As U.S. president-elect Joe Biden takes the oath of office at noon on Wednesday, it will be under a dark sky. The Capitol is fortified. The pandemic is at its worst. And his administration faces multiple emergencies, and a long list of difficult decisions.
But the new president also has a few easy political wins at hand on his first afternoon of work. Among them is an executive order to terminate Keystone XL.
Climate is a central pillar of Mr. Biden’s agenda. On Day 1, he will bring the United States back on to the Paris Agreement. More broadly, he aims to spend US$2-trillion on a clean energy transformation, though getting there will mean a hard slog through Congress, where Democrats hold the narrowest of majorities.
But blocking Keystone XL? He can do that with a stroke of his pen. And he will.
Spiking the pipeline for a second time – Barack Obama did so in 2015, before Donald Trump revived it – will not dampen the U.S.’s appetite for oil. Americans will not drive less tomorrow than they did yesterday. The U.S. is still building miles upon miles of pipelines within its borders. But Keystone XL is not like any other oil pipeline. For many of Mr. Biden’s supporters, it is a symbol and a lightning rod, because of its connection to the “tar sands.” Saying no to Keystone XL is an easy way to mollify the left wing of his party, many of whom are suspicious of his conciliatory nature and his preference for the middle of the road.
And the U.S. won’t bear much of a cost for Mr. Biden’s political gesture. That will fall almost entirely on Canada.
Killing Keystone XL is bad news for Canada – and bad news one could see coming a long way off.
A year ago, despite Mr. Trump’s support, the U.S. portion of Keystone XL was still roadblocked. To keep the project alive, Alberta offered developer TC Energy $1.5-billion cash and $6-billion in loan guarantees – the majority of construction costs. Work was under way once more. “A solid bet,” declared Alberta Premier Jason Kenney. But this page argued Albertans’ money was “very much at risk.”
Less than two months later, Mr. Biden said that if elected, he would stop the pipeline.
Alberta governments of all stripes have spent questionable billions to buoy the oil industry. The Progressive Conservatives backed the ill-fated Sturgeon Refinery. The NDP subsidized oil-by-rail. But Mr. Kenney gambled on a pipeline in another country, whose fate was out of his hands.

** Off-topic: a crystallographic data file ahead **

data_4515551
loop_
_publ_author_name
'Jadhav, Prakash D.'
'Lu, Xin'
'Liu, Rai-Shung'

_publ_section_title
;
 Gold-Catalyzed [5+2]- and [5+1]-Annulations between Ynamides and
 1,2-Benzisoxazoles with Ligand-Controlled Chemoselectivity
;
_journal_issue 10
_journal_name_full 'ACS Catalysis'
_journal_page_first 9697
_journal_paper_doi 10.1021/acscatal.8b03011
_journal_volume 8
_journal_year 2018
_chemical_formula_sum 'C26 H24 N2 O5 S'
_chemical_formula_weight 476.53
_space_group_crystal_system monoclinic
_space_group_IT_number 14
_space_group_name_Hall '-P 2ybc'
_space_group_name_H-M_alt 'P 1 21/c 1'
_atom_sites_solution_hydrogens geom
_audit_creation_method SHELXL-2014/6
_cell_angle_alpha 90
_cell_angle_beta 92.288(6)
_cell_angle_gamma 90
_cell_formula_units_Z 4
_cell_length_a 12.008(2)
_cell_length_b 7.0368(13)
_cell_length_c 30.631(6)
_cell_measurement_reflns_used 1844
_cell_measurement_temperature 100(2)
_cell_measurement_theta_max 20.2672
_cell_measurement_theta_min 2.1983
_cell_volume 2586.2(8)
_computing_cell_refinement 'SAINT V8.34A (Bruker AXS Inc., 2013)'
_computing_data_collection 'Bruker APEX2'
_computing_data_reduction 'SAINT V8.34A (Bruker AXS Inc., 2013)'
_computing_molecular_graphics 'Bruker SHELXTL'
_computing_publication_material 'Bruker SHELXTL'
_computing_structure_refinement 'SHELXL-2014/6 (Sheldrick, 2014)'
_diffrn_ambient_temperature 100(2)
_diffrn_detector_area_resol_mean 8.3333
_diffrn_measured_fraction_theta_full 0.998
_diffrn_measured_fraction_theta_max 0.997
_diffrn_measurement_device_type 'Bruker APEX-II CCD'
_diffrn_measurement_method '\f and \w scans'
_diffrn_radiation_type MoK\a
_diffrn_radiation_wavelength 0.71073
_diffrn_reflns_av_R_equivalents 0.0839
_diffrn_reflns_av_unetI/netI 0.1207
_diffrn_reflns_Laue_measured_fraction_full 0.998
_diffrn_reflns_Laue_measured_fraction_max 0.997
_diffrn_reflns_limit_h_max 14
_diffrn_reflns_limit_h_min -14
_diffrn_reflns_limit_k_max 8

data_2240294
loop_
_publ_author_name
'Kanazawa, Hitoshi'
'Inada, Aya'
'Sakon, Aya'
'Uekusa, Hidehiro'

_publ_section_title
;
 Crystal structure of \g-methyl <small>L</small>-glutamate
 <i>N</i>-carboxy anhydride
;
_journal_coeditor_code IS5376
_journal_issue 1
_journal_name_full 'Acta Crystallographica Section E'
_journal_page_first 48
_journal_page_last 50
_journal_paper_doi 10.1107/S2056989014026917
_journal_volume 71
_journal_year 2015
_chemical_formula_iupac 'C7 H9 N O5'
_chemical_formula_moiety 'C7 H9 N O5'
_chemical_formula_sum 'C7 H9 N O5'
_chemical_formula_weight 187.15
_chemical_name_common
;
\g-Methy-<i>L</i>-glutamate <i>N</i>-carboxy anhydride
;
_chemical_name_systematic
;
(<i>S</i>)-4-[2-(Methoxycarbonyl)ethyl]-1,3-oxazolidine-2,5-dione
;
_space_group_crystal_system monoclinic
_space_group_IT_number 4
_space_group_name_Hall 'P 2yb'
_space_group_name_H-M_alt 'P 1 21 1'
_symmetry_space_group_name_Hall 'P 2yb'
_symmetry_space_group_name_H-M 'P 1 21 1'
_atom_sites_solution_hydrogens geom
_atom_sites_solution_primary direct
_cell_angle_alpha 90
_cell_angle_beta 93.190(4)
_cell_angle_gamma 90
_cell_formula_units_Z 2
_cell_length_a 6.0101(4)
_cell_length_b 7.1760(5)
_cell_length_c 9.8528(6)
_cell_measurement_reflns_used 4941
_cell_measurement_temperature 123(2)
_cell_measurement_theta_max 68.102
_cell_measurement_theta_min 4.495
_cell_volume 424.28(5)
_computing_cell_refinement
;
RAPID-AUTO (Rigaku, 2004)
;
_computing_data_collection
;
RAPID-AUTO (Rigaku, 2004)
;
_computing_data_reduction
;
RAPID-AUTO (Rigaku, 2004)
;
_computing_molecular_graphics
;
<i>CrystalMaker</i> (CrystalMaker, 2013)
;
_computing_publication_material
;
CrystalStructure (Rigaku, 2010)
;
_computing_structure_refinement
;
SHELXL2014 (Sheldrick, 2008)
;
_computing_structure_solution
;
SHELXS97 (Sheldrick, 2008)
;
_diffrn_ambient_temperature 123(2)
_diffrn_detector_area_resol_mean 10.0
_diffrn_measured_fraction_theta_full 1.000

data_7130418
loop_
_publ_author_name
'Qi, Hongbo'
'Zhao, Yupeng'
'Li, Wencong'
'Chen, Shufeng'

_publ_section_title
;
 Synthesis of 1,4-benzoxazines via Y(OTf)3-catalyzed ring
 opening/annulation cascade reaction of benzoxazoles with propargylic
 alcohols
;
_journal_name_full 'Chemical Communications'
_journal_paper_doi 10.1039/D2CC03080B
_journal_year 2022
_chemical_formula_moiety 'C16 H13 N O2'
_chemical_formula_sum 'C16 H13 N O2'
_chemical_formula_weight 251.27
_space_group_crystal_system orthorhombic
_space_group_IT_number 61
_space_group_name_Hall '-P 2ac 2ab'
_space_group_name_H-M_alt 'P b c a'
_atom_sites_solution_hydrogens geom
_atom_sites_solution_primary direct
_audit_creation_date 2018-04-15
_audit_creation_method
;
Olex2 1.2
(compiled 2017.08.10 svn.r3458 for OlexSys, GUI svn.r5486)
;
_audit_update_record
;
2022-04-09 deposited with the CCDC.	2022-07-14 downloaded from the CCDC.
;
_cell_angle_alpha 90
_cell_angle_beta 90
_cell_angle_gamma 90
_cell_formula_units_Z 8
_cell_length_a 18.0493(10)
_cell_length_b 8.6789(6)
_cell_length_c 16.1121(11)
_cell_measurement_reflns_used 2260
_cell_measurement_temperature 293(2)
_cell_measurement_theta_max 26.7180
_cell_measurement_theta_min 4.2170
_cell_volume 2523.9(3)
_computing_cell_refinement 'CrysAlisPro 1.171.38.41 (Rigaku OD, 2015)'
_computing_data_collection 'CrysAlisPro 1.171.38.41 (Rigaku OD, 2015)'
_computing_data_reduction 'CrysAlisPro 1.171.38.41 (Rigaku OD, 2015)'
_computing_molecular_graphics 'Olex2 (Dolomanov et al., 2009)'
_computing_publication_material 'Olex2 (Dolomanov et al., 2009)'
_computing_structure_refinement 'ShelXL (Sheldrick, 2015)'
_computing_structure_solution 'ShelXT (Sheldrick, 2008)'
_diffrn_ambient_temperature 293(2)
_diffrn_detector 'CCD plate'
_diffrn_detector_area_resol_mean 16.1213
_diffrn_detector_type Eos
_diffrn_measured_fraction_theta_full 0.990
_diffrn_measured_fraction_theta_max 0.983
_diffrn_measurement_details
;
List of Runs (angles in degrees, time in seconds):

The good news is Canada has significant new pipeline capacity opening soon, namely the Trans Mountain expansion to the Pacific and Enbridge’s Line 3 to the U.S. Midwest. They provide breathing room for years to come. In fact, the Canada Energy Regulator last December presented a forecast where Canadian oil exports could peak in 2035, meaning Trans Mountain and Line 3 would be enough to carry all future new exports.
Keystone XL offered efficient access to the U.S. Gulf Coast, where about a quarter of Canada’s oil is sold. But Trans Mountain should also help Canadian producers get a higher price for their barrels, and Canada’s position as the U.S.’s No. 1 source of imported oil does not appear to be in jeopardy.
Mr. Kenney argued on Monday the U.S. will become more reliant on the Organization of Petroleum Exporting Countries. But so far, even without Keystone XL, the opposite is happening.
Canada’s oil exports to the U.S. eclipsed OPEC’s six years ago. In the first 10 months of 2020, Canada exported 3.8 million barrels a day to the U.S., more than four times that of OPEC. Line 3, under construction in Minnesota, will open up another 370,000 b/d for Canadian exports.
Nevertheless, the demise of Keystone XL will sting Canada. Albertans stand to lose $1.5-billion on Mr. Kenney’s aggressive wager, and in the long run, it is possible Canadian oil producers may again face price discounts – and hence fewer dollars flowing back to Canada – if there ends up being a lack of pipeline capacity, and there is again a need to find more expensive shipping solutions, such as rail.
Though Alberta and Ottawa must do all they can to persuade the Biden administration to reverse course, Keystone XL is almost certainly a lost cause. Killing it delivers significant short-term political benefits to the new president, and Canada does not appear to have the means to change that political calculus.
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